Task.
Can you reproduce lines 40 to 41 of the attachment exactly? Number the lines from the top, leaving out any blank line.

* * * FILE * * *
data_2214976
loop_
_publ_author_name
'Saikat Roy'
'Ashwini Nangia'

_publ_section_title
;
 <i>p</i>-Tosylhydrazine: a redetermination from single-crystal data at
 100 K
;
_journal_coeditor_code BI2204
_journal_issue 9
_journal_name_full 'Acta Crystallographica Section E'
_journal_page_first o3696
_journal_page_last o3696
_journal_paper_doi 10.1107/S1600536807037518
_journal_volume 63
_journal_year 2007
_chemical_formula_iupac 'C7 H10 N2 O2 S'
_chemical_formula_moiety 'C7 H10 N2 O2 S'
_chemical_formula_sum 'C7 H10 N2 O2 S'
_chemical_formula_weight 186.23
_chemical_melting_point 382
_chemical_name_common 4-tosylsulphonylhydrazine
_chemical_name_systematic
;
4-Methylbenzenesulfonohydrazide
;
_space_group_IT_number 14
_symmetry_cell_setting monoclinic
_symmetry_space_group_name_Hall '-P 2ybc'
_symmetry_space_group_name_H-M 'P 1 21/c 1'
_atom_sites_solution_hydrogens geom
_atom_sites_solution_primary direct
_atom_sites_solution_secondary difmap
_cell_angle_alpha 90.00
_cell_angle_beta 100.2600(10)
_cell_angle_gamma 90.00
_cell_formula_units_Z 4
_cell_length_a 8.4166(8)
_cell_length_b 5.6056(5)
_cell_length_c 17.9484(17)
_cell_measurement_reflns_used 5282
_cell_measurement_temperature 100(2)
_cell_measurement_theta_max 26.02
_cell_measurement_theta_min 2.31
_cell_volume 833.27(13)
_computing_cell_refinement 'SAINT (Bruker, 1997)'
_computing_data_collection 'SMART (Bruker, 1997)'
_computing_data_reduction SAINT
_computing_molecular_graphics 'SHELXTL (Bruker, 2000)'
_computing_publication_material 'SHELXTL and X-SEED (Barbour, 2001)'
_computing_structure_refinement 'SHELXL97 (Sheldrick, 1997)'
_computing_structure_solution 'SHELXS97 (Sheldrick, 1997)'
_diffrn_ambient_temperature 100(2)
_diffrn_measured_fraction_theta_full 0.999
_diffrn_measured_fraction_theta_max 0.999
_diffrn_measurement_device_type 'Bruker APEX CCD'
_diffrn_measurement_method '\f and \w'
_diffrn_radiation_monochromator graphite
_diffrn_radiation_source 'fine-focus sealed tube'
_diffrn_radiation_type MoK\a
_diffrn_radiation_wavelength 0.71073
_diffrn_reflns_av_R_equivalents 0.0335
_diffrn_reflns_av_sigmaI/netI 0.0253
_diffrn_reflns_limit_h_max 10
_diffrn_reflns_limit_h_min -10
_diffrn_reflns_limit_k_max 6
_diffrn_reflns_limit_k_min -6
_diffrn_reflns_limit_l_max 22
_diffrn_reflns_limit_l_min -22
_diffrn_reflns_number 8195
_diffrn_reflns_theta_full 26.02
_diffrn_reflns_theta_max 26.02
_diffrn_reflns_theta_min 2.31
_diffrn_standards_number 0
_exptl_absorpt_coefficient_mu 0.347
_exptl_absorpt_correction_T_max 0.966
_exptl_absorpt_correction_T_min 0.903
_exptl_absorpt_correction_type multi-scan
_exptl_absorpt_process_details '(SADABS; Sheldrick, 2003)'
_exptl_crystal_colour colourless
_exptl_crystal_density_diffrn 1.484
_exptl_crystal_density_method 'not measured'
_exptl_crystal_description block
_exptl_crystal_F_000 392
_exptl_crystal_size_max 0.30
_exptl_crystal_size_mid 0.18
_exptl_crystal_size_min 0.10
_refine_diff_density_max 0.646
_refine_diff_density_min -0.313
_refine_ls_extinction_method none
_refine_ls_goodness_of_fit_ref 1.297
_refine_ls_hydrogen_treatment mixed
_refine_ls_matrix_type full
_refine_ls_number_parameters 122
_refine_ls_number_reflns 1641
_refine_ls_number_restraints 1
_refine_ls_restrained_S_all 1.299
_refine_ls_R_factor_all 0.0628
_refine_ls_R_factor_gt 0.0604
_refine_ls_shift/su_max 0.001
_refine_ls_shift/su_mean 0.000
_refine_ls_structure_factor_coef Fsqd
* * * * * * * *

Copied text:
_cell_length_a 8.4166(8)
_cell_length_b 5.6056(5)